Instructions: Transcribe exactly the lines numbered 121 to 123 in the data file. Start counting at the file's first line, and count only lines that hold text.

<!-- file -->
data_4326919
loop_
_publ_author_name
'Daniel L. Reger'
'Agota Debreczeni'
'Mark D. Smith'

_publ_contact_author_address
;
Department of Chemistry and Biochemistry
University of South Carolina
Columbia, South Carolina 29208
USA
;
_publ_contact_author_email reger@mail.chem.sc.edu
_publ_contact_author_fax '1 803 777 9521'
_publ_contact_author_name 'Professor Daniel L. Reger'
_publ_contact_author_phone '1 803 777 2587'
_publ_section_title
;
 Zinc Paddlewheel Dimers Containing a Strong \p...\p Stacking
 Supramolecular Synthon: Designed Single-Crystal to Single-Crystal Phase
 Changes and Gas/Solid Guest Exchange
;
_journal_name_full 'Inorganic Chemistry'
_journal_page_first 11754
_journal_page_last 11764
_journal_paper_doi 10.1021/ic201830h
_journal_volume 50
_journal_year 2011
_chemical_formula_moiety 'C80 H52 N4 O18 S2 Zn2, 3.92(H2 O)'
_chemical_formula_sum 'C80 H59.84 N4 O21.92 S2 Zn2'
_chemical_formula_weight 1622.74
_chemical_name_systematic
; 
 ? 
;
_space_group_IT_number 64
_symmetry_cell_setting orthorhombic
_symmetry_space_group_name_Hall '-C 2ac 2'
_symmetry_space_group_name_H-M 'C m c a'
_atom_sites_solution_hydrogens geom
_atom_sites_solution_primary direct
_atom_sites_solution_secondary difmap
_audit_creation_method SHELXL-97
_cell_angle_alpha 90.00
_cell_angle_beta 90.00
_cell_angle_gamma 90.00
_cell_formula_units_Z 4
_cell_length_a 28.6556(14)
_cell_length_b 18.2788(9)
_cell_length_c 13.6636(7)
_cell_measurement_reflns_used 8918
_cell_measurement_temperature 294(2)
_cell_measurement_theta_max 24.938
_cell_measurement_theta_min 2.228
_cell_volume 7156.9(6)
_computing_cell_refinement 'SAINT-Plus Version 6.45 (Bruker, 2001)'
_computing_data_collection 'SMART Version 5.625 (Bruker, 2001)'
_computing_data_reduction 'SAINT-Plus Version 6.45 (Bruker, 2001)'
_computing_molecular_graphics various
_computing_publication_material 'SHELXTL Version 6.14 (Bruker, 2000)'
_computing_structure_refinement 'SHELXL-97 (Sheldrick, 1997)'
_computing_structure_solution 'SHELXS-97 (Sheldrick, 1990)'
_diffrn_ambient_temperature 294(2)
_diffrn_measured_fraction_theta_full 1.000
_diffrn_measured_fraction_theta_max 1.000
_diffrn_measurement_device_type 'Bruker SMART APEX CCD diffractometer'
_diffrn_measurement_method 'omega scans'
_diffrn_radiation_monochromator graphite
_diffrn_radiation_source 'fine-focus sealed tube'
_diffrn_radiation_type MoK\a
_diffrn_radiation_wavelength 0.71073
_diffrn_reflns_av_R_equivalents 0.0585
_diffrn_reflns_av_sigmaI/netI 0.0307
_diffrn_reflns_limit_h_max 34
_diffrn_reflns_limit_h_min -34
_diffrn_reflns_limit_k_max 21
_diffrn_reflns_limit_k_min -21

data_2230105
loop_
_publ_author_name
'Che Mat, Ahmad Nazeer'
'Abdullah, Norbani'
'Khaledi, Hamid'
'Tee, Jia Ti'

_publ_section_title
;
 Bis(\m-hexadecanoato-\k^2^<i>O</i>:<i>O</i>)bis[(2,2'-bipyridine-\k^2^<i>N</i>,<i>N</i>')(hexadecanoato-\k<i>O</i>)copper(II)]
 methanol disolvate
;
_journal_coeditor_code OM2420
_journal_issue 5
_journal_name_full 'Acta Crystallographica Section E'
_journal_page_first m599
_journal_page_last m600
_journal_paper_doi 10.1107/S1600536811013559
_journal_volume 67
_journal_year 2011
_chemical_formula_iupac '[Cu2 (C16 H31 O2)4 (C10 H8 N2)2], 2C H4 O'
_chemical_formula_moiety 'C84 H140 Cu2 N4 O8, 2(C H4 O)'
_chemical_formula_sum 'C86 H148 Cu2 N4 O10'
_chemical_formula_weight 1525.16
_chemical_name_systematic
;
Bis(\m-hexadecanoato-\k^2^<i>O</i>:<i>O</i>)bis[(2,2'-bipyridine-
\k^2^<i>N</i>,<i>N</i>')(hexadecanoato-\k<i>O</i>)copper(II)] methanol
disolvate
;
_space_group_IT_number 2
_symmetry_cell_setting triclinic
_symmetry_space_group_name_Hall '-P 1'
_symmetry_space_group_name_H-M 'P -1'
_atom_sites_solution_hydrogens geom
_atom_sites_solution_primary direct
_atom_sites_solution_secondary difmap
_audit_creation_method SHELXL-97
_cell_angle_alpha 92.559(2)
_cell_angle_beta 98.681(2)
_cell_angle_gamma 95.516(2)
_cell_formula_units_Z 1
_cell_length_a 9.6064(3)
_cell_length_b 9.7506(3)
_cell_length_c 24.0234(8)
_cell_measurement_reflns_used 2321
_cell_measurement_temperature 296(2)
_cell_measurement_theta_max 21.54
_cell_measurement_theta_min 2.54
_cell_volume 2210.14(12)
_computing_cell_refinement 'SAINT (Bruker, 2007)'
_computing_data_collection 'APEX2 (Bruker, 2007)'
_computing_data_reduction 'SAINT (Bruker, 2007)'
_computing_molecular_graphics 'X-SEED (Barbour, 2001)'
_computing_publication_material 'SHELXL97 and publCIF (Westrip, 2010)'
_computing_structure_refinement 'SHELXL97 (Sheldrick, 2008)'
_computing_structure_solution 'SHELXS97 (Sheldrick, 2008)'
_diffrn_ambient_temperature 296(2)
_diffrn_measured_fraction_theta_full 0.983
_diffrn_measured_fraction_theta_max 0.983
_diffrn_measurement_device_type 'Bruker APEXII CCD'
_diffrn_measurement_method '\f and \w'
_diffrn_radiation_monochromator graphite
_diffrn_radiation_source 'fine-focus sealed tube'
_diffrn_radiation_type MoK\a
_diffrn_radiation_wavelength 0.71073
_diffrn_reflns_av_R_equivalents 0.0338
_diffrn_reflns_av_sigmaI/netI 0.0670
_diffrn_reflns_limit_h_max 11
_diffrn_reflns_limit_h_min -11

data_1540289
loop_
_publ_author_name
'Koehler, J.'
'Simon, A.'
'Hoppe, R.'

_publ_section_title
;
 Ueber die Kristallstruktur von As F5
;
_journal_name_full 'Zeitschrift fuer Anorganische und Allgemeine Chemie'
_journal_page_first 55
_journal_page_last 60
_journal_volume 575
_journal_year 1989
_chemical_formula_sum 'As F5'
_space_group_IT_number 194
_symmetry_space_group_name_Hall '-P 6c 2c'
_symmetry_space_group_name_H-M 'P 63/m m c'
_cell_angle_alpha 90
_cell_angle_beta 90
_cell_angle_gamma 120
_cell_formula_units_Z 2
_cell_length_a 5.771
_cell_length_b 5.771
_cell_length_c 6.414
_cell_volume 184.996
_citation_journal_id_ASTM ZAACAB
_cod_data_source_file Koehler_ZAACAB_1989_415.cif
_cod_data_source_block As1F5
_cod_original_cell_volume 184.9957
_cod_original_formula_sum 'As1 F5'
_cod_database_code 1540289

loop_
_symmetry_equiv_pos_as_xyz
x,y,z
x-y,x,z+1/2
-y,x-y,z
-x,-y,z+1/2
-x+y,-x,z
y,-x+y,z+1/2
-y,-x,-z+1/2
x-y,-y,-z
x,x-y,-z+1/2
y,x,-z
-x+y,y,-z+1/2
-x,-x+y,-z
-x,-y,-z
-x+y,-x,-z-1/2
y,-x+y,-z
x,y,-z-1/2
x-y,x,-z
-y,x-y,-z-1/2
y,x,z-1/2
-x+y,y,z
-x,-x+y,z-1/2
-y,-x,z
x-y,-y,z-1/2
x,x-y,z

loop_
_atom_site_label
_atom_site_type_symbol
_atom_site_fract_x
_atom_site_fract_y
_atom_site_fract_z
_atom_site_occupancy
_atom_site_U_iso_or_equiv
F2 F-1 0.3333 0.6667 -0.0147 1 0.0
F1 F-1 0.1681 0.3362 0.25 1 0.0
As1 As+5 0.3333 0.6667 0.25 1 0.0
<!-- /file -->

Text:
_cell_length_a 9.6064(3)
_cell_length_b 9.7506(3)
_cell_length_c 24.0234(8)